CLAUDIA ANDUJAR: LA LUTTE YANOMAMI - FONDATION CARTIER POUR L’ART CONTEMPORAIN
The Cartier Foundation presents the largest exhibition dedicated to the work of Brazilian photographer Claudia Andujar who, since the 1970s, has dedicated her life to the photography and defense of the Yanomami, one of the most important indigenous communities of the Brazilian Amazon.
It shows more than 300 black and white or color photographs, unpublished works, an audiovisual installation, as well as drawings made by Yanomami artists and historical documents. Reflecting the two inseparable sides of his reflection, one aesthetic and the other political, reveals Claudia Andujar's great contribution to photographic art and the essential role she plays in defending the rights of the Yanomami Indians and the jungle that they inhabit.
Her first contact with the Yanomami dates back to 1971, while participating in a report on the Amazon; fascinated, she decided to undertake a deep photographic work on the Yanomami world. The photographs taken during this period reveal the various techniques with which he experimented to translate what he perceived from the shamanic experience of the Yanomami. When applying vaseline to the lens of your camera, using infrared film or playing with light, Claudia Andujar creates visual distortions that give her images a certain surrealism. It favors the close-ups of faces or fragments of the body, and creates chiaroscuro effects to establish a feeling of intimacy and to empathize the interiority of its subjects. At the same time and to better understand their culture, she proposes the Yanomami to represent their own metaphysical universe by providing them with paper, pens and markers. The exhibition presents a selection of these drawings that show mythological or ritual scenes and shamanic visions.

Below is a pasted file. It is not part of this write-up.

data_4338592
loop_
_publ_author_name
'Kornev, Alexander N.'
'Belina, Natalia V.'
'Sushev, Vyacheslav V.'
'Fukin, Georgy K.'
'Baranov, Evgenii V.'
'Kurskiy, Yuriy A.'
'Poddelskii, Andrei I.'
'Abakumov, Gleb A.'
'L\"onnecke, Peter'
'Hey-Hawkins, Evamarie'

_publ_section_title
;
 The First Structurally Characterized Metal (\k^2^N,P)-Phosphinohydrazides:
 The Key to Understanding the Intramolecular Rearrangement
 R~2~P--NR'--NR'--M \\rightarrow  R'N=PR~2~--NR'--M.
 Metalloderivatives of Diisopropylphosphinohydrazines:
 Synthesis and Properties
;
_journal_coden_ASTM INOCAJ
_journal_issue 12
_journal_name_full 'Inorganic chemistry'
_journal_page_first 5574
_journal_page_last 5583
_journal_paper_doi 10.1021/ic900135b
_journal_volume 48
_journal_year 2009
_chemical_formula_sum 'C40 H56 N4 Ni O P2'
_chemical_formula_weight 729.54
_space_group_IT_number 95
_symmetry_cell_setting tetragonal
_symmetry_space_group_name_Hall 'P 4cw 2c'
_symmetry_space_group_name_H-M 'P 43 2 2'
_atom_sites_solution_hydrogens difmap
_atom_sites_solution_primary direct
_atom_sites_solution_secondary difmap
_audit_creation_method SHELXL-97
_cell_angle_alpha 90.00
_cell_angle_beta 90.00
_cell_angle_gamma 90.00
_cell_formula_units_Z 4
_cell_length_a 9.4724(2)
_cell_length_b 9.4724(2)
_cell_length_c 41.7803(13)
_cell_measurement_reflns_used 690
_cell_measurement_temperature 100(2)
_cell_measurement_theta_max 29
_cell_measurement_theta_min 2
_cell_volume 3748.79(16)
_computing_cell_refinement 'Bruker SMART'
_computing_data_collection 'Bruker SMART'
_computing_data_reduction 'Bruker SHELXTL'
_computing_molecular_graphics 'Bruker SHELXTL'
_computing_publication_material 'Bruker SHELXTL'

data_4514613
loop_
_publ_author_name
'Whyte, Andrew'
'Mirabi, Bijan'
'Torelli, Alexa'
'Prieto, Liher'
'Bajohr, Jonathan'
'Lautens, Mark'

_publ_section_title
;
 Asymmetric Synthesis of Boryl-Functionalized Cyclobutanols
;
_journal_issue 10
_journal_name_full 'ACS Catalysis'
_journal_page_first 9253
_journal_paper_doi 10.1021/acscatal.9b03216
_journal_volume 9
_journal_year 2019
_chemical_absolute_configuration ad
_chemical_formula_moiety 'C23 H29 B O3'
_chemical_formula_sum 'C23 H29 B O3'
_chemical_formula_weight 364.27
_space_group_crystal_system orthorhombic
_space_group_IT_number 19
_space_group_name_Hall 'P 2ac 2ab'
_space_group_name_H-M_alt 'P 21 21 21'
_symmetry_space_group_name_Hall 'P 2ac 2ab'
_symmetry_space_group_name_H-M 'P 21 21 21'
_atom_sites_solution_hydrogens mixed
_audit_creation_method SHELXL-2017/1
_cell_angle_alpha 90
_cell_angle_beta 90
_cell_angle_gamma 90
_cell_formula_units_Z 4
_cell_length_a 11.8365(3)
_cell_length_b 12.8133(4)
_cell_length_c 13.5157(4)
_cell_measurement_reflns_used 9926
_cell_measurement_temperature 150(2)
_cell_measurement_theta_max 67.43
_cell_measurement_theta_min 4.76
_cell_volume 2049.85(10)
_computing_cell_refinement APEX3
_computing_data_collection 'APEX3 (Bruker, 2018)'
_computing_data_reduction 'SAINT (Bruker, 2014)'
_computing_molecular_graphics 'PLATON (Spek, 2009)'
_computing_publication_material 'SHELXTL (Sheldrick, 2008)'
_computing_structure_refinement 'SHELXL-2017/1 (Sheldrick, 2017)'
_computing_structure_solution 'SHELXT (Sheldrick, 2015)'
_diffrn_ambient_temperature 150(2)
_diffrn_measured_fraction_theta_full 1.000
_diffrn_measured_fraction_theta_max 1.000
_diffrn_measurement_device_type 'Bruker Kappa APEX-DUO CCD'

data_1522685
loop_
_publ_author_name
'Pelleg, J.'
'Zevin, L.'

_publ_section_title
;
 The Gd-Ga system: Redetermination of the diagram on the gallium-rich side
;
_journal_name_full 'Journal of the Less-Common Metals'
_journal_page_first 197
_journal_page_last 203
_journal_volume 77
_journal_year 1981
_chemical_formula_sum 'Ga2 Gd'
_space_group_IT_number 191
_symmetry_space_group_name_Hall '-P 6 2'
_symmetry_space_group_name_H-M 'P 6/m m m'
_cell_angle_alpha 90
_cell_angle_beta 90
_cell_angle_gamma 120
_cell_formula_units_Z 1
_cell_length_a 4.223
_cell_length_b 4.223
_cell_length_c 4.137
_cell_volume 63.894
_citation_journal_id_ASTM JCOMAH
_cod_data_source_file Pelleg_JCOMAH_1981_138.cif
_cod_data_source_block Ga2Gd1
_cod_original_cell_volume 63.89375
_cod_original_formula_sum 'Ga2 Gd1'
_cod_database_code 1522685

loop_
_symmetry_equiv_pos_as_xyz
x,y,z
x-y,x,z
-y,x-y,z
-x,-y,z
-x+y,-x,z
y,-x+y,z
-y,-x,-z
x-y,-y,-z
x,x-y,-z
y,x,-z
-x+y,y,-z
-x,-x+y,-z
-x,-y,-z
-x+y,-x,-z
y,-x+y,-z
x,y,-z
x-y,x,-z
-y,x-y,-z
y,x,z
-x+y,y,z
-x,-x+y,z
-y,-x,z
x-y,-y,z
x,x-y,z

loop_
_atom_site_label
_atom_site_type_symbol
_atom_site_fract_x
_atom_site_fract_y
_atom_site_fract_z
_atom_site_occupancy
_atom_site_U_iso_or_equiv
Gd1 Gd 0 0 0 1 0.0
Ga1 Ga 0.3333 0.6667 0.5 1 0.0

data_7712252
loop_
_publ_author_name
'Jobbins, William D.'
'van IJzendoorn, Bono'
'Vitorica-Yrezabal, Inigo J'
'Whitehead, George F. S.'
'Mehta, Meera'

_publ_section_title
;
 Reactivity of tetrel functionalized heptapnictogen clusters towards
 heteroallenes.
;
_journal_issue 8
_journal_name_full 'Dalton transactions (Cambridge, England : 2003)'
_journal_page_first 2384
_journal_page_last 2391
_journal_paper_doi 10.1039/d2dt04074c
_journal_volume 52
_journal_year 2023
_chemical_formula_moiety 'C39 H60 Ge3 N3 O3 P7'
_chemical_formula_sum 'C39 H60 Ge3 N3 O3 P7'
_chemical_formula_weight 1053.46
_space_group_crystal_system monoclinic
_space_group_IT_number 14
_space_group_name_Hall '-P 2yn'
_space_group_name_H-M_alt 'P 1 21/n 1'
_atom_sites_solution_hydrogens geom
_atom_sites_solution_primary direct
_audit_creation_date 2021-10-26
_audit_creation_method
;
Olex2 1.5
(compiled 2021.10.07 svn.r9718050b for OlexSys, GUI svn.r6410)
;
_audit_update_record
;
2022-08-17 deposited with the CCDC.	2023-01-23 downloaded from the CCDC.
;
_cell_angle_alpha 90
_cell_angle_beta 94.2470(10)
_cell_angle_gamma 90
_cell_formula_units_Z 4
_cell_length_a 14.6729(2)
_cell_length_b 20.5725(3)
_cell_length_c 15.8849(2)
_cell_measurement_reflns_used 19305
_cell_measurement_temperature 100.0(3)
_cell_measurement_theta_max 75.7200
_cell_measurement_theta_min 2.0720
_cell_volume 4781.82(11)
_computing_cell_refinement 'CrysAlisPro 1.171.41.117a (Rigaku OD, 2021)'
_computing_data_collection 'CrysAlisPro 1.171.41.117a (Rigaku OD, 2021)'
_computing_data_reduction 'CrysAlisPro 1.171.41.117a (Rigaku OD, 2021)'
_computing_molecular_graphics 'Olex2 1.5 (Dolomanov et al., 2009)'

The end of the 1970s marked a turning point in her career. The construction, by the Brazilian military government, of the Transamazonian highway in the south of the Yanomami territory opens the region to deforestation, as well as to agricultural colonization projects, and causes the destruction of entire communities by promoting the spread of epidemics. This dramatic situation that reminds her of the genocide she witnessed in Europe, pushes her to participate fully in the fight for the defense of the rights of the Yanomami and the protection of their jungle. In 1978, he founded with missionary Carlo Zacquini and anthropologist Bruce Albert, The Commissão Pro-Yanomami (CCPY) and embarks on a campaign of almost fifteen years for the delimitation of its territory, an essential condition for the physical and cultural survival of this town.
At that time, during a vaccination campaign, Claudia Andujar takes photographs of the Yanomami carrying a number around her neck for identification on medical records. Later she will resume these photographs in one of her most famous series "Marcados". The ambiguity of these images lies in the discomfort created by the numerical identification of individuals, which reminds of Jewish tattoos during the Shoah, although the process here, on the other hand, is set up for the survival of a community. Unpublished photographs of this series are exhibited for the first time at the exhibition. In response to the decrees signed by the Brazilian government (1989) to dismember the Yanomami territory in an archipelago of nineteen micro reserves, created Genocide of the Yanomami: Death of Brazil (1989-2018), an audiovisual manifesto produced from photographs taken from her archives that the artist photographs again using various filters and lighting. True highlight of the exhibition, this work shows the turmoil of an indigenous world devastated by the depredation of Western civilization. A soundtrack of Yanomami songs and experimental music accompanies the installation. By narrating the struggle of a lifetime and revealing the richness of Claudia Andujar's work, the exhibition shows for the first time her work in all its splendor and complexity. It offers an immersion in the cosmological universe and daily life of the Yanomami, as well as a powerful political accusation of the abuses of those who are victims.